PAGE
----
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Development of 5′ Nuclease Real-Time PCR Assays for the Rapid Identification of the Burkholderia Mallei//Burkholderia Pseudomallei Complex

Tomaso, Herbert*; Scholz, Holger C*; Al Dahouk, Sascha*; Pitt, Tyrone L†; Treu, Thomas M‡; Neubauer, Heinrich*

Diagnostic Molecular Pathology: December 2004 - Volume 13 - Issue 4 - pp 247-253
Original Article
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Burkholderia pseudomallei is the causative agent of melioidosis and was classified as a biologic agent by the Centers for Disease Control and Prevention (Atlanta, GA). Acute melioidosis has a case fatality rate of >40%, and septicemia is fatal in up to 90%. The aim of the study was to design 5′-nuclease real-time PCR assays for the rapid and reliable identification of the B. mallei/B. pseudomallei complex. Real-time PCR assays using TaqMan probes targeting the 16S rDNA and fliC were developed on an ABI Prism 7000TM sequence detection system (Applied Biosystems, Foster City, CA). Specificity was assessed with 64 B. pseudomallei, nine B. mallei, 126 other Burkholderia strains of 29 species, and 45 clinically relevant non-Burkholderia organisms. Sensitivity, specificity, and positive and negative predictive value of the assays were 100%. Discrimination between B. pseudomallei and B. mallei, an organism which can be regarded as a clone of B. pseudomallei, could not be achieved. A probit analysis revealed that 7.5 and 52 genome equivalents (GE) of B. pseudomallei could be detected using the fliC and the 16S rDNA assays (P = .05), respectively. In spiked blood samples, the detection limit was approximately 300 and 3.000 GE for fliC and the 16S rDNA, respectively. In conclusion, we recommend the simultaneous use of the 16S rDNA and fliC real-time PCR assays for the rapid and specific identification of the B. mallei/B. pseudomallei complex in positive blood cultures or from suspicious bacterial colonies allowing the early onset of appropriate antibiotic therapy.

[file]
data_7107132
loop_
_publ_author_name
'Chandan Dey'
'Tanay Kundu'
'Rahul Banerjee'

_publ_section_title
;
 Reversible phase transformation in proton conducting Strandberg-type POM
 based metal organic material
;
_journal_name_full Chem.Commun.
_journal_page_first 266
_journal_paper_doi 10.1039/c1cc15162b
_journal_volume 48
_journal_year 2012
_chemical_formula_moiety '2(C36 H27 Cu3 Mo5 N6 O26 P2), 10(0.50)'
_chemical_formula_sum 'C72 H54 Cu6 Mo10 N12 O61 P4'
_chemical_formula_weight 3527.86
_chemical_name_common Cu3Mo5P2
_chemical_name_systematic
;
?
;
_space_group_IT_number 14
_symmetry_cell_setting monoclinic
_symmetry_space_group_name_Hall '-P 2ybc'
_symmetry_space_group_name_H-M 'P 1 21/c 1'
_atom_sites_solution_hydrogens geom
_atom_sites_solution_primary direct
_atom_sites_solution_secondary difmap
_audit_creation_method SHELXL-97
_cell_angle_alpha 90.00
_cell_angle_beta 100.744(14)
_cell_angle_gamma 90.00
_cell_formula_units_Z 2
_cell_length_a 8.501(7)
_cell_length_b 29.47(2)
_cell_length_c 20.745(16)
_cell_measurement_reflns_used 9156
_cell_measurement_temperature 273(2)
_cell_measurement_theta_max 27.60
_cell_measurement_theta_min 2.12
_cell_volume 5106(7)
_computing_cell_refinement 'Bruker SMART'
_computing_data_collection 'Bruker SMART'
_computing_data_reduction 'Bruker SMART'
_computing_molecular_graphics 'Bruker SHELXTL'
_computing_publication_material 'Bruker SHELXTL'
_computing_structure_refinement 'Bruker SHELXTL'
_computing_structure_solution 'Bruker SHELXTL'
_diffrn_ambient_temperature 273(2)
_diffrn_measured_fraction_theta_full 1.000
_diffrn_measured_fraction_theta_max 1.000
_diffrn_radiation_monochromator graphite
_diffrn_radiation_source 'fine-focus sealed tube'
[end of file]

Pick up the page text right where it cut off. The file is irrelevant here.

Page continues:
From the *Institute of Microbiology, Federal Armed Forces, Munich, Germany; †Specialist and Reference Microbiology Division, Health Protection Agency, London, United Kingdom; and ‡Military Medical School, Vienna, Austria.

Reprints: Herbert Tomaso, Institut für Mikrobiologie der Bundeswehr, Neuherbergstraße 11 D-80937 München, Germany (e-mail: herberttomaso@bundeswehr.org).

© 2004 Lippincott Williams & Wilkins, Inc.